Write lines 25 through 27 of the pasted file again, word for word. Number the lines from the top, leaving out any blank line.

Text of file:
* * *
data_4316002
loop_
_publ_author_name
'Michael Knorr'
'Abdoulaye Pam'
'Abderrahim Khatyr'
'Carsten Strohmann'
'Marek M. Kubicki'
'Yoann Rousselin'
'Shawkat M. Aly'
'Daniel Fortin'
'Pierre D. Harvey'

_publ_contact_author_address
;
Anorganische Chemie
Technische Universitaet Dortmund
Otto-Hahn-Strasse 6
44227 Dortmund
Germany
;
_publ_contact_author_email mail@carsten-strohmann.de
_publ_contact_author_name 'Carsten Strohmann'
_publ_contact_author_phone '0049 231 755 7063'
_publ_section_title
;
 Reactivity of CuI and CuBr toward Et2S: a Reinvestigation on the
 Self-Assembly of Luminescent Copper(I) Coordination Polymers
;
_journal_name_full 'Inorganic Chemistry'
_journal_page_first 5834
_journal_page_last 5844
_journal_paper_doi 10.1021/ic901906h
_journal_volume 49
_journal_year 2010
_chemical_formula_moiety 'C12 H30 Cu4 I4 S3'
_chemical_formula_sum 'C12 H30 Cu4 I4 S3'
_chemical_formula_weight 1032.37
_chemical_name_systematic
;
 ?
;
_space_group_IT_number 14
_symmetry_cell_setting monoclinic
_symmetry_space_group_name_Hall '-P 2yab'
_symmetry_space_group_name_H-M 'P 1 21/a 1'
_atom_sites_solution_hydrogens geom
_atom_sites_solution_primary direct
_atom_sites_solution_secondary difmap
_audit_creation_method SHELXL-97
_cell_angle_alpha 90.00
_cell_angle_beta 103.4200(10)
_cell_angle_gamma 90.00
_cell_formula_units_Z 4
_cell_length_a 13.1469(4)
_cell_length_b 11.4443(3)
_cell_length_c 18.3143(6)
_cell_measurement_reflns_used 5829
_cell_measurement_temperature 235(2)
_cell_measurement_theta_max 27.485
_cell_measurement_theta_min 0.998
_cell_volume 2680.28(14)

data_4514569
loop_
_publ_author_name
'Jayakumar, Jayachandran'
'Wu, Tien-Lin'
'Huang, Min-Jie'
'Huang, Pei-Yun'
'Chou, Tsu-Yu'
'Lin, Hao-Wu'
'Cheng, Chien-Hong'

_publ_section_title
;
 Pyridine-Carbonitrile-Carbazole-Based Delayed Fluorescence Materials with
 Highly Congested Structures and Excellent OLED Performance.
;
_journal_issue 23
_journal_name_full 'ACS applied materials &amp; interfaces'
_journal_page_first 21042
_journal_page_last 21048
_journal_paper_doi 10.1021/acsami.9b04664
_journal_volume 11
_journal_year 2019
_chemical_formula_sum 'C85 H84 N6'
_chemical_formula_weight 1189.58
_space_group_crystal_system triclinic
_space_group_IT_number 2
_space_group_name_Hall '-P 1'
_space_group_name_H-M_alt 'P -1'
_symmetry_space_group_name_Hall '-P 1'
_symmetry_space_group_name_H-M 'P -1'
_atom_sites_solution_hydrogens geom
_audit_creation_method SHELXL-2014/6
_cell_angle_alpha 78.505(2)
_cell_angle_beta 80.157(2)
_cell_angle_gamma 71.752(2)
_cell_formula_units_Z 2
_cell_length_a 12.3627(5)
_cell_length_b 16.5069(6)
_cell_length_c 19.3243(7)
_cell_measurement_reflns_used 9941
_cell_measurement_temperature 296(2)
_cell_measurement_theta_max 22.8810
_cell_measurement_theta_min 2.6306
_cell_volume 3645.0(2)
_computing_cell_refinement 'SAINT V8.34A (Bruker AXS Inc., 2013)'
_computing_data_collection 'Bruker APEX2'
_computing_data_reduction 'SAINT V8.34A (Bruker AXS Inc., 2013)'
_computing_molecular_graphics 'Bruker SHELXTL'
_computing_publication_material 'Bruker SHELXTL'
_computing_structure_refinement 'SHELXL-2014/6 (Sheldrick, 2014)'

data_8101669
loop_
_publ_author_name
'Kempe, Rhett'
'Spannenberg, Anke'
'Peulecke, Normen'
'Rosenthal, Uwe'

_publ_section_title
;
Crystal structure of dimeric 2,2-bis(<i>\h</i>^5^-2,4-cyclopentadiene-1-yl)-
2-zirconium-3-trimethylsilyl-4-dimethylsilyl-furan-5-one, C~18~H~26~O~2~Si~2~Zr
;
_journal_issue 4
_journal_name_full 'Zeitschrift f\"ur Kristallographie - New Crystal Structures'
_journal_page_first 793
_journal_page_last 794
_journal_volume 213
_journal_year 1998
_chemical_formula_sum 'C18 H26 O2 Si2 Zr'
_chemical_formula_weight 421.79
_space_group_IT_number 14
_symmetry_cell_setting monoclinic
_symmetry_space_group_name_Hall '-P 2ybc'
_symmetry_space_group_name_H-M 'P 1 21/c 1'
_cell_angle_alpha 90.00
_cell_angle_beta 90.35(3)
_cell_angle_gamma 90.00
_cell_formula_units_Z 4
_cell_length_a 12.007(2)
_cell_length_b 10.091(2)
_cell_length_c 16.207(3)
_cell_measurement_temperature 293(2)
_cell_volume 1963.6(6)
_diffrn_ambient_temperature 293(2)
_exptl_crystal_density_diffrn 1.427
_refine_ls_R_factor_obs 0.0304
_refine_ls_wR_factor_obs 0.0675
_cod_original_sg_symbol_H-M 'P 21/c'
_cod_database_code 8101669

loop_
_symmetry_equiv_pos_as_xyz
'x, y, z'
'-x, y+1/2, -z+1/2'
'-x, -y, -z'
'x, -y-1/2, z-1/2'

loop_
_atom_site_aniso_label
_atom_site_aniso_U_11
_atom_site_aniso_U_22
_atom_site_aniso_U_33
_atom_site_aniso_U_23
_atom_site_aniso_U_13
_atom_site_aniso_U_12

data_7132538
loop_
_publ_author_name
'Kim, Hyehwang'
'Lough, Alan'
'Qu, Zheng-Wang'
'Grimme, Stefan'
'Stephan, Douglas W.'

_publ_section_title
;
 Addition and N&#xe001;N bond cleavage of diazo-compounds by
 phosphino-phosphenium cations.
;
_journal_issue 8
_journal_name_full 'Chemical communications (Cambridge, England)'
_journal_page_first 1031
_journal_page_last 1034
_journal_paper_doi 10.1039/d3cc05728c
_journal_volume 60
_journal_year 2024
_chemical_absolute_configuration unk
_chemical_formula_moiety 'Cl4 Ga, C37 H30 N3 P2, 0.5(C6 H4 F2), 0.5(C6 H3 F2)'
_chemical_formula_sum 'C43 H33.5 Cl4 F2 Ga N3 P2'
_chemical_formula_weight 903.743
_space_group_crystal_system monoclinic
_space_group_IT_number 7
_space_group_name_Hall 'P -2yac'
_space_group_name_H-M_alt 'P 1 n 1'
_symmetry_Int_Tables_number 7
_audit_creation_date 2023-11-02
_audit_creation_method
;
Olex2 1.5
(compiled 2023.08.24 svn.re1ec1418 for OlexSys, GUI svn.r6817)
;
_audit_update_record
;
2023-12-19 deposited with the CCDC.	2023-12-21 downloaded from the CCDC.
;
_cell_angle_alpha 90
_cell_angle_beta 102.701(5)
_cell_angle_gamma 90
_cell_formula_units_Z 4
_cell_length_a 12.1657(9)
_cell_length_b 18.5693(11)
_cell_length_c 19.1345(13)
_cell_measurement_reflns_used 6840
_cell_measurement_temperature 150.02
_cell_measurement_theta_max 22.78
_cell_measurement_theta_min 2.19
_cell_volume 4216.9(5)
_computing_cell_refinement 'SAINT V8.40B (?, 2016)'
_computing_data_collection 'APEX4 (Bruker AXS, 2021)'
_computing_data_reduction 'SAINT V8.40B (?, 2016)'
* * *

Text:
;
 Reactivity of CuI and CuBr toward Et2S: a Reinvestigation on the
 Self-Assembly of Luminescent Copper(I) Coordination Polymers